Wednesday, March 2, 2011
Written by The Independent Staff

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For that perfect call-out favor or Mardi Gras gift, Bath Essentials by Delacruz has created fleur-de-lis embellished bath soaps in a subtle fresh linen scent. Crafted by the Rev. Bill Melancon of Carencro, these beautiful soaps come in two sizes — a petite petit-four version with green, purple and gold layers topped with a 3-D fleur-de-lis, and a cream-colored bath-size adorned with a bold seasonal design. Affordably priced at $6 for the large and 50 cents for the teeny-tiny, these unique bars are available at Teche Drugs & Gifts, 505 Jefferson St., (337) 235-4578. — Lisa Hanchey

The 40,000-year-old traditional Australian instrument of the Aboriginal people, the didgeridoo (that’s DIDGE-er-ree-DEW), is making its way to Lafayette by way of a new service called Diges I Doo, created, owned and operated by didgeridoo enthusiast Raymond Howard. Essentially, the didgeridoo is a tube that can be played in a low tone or drone with a relaxed buzzing of the lips. Its construction is very simple — a termite-hollowed trunk of a tree that is harvested and finished to varying degrees, sometimes painted, and sometimes with a beeswax mouthpiece attached. Howard crafts many of his didgeridoos from local hardwood. “Pecan is one of my favorites now to work with,” he says. The cost ranges from several hundred dollars for a hand-made, hardwood didgeridoo, depending on its finish and aesthetics, to a simple plastic didgeridoo of roughly $45. Howard says his rates — subject to change — are basically $1 per minute of one-on-one playing and instruction for relaxation ($50 for a one hour session). For more info, visit or click here. — Wynce Nolley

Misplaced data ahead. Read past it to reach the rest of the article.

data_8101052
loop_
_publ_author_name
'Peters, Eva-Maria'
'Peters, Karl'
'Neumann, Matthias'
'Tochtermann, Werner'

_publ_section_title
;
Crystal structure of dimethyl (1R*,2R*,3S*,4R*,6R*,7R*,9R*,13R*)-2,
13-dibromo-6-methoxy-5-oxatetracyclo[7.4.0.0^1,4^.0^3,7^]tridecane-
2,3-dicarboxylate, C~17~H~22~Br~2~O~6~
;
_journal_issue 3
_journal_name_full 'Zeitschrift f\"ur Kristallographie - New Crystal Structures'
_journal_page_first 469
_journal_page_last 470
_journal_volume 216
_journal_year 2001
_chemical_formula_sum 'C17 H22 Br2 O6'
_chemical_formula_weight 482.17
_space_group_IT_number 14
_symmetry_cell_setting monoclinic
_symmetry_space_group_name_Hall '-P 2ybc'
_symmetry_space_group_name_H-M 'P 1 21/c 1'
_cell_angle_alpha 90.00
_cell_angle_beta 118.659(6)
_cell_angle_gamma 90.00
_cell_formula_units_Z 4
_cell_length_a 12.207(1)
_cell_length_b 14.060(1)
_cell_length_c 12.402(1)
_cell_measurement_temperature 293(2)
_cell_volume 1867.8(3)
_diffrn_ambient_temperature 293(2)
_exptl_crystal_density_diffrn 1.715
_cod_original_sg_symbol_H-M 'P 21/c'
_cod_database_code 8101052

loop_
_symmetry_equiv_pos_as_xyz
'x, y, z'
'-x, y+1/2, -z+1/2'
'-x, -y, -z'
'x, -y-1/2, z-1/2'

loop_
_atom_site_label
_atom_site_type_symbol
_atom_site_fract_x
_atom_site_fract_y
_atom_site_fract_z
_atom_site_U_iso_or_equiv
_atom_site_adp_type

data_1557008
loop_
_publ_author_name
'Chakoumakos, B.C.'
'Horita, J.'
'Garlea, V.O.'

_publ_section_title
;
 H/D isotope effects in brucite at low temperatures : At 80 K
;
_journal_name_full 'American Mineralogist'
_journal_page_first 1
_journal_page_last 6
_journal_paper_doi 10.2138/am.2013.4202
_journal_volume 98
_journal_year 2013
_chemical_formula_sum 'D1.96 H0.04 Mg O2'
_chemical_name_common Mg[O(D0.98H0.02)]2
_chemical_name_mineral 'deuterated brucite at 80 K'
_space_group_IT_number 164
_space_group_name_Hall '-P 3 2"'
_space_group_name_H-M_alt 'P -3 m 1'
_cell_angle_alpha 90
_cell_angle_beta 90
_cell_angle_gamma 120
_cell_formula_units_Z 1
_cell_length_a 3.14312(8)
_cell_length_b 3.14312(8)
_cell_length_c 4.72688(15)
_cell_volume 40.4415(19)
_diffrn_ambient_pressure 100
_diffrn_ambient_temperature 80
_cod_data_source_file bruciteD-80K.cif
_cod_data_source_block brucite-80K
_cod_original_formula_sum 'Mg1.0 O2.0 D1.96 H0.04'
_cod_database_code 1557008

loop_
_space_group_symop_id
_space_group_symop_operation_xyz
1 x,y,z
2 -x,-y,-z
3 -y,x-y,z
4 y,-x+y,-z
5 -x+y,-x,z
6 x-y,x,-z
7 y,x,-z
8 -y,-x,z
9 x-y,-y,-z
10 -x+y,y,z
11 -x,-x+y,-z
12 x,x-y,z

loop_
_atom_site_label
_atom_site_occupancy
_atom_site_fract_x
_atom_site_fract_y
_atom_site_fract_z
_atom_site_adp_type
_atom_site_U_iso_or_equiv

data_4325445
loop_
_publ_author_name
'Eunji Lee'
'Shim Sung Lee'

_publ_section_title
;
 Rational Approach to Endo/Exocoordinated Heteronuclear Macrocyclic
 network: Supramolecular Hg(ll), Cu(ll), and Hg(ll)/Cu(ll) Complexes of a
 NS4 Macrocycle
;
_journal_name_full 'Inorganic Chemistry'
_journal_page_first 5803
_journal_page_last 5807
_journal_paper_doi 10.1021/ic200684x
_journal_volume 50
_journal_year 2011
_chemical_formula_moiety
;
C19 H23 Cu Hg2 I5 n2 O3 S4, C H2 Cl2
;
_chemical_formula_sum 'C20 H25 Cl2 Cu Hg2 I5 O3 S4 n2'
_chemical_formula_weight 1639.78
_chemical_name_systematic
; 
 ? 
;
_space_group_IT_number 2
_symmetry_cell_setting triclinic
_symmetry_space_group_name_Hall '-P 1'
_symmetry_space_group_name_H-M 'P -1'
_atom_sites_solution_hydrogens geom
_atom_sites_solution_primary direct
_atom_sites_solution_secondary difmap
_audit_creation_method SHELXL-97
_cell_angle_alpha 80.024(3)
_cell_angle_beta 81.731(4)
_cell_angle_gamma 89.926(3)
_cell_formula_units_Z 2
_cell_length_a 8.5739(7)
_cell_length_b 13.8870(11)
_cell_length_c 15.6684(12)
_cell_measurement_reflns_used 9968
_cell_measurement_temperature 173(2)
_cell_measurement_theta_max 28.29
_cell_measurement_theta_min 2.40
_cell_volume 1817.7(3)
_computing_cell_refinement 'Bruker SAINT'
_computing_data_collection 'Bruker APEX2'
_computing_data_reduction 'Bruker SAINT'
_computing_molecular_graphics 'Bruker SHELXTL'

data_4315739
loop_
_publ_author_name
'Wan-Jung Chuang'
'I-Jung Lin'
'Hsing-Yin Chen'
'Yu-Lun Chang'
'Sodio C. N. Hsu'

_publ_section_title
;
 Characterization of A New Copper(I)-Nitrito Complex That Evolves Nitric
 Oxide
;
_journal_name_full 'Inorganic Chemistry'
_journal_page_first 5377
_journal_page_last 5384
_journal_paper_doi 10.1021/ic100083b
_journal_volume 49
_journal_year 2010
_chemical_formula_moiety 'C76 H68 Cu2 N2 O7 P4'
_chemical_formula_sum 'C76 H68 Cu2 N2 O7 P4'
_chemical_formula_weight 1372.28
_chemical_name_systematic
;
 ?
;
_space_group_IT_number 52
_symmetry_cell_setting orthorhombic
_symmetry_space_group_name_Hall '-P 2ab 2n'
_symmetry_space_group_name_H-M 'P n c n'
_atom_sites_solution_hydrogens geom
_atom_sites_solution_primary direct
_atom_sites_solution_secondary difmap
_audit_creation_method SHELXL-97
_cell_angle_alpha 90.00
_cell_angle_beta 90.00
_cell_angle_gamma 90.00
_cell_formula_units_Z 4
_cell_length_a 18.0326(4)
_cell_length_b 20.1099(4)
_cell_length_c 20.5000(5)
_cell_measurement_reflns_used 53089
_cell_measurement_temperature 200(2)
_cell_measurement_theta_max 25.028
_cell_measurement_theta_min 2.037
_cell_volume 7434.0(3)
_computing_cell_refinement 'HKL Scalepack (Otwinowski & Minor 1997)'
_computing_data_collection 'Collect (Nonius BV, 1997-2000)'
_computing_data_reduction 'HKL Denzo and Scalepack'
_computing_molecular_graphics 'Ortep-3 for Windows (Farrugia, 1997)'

The 2005 hurricane season was a tough one for Sister B. DeRouen. Then retired and facing poor health, the native New Orleanian who spent her adult life teaching at schools in southwest Louisiana saw the cultural corners of the Bayou State battered. What’s a Carmelite nun to do? Write. DeRouen began pouring words onto pages — austere poetry and plain-spoken prose — sacred, mainly, in topic with wisps of secular reverie. “The longer I live, the more clear it becomes to me that we are called to be ONE, to love and shepherd one another, to lead each other home,” she writes in the preface to Glory to Glory, a collection of nearly 60 works DeRouen produced in the intervening years since the tumult from the Gulf of Mexico forever changed so many lives in Louisiana. Glory to Glory is $15 and is available through Lulu Publishing ( — Walter Pierce


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